HiFive Unleashed

Microchip is supporting the SoC design with its PolarFire Mi-V RISC-V ecosystem. It also announced a Mi-V Embedded Experts Program, a “worldwide partner network to assist customers in hardware/software designs for PolarFire SoC.” Services include full product lifecycle support, access to direct technical support, and early access to development platforms and silicon.

Morin noted that just because the PolarFire SoC is based on an open source ISA, it doesn’t mean it’s an open source SoC design. “We bought the IP from RISC-V, and while the instruction set is open source, some parts are owned by SiFive,” he explained. “In the I/O space we bought IP from Synopsis, Cadence, and others.”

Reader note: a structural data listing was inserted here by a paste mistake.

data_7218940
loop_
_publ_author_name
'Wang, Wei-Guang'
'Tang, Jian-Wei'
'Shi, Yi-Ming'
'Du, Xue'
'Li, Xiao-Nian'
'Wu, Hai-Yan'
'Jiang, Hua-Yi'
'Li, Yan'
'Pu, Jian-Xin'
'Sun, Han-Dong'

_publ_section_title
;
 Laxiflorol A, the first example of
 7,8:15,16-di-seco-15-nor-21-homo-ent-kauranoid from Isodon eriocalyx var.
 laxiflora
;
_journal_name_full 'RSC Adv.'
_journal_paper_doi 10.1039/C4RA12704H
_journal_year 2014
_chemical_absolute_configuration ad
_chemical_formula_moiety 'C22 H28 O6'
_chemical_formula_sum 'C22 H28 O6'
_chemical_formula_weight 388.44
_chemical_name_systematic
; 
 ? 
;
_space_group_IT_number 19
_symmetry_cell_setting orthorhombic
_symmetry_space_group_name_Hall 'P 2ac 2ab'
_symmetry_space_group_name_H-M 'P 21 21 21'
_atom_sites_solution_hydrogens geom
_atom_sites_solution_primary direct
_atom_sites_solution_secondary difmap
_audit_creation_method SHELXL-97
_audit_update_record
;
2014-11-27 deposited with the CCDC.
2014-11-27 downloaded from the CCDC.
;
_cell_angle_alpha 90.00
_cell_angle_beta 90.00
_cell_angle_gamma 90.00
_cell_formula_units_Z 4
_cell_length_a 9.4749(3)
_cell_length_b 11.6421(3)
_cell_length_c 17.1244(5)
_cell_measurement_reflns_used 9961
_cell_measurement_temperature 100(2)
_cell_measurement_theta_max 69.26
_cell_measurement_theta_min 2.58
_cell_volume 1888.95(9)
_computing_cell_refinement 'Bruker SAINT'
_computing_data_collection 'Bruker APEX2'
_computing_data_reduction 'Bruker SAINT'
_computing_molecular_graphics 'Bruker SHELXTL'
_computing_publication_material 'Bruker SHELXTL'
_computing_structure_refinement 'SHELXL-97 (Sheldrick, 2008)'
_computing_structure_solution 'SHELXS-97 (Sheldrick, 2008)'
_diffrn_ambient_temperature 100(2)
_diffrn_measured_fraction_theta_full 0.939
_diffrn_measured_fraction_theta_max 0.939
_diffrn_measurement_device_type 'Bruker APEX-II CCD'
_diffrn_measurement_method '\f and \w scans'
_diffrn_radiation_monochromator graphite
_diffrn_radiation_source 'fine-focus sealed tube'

Microsemi has led the way in developing soft-core implementations that can run on FPGAs for prototyping, and it was an early adopter of the open source RISC-V architecture. The company offers a soft-core SmartFusion 2 SoC FPGA for use with developing for SiFive’s MCU-like Freedom E300 SoC, which also drives SiFive’s Arduino compatible HiFive1 development board.

In late October, SiFive announced a slate of next-generation cores, including two more powerful Linux-ready models: the Cortex-A55 like U74 and U74-MC.

Stated SiFive CEO Naveed Sherwami: “By leveraging SiFive’s market-leading U54-MC CPU core complex, PolarFire SoC will enable designers to overcome the universal challenge of building real-time systems with predictable behaviors.”

Further information

No availability data was announced for the early-stage PolarFire SoC project. More information may be found in the announcement and product page at the website of Microchip’s Microsemi subsidiary.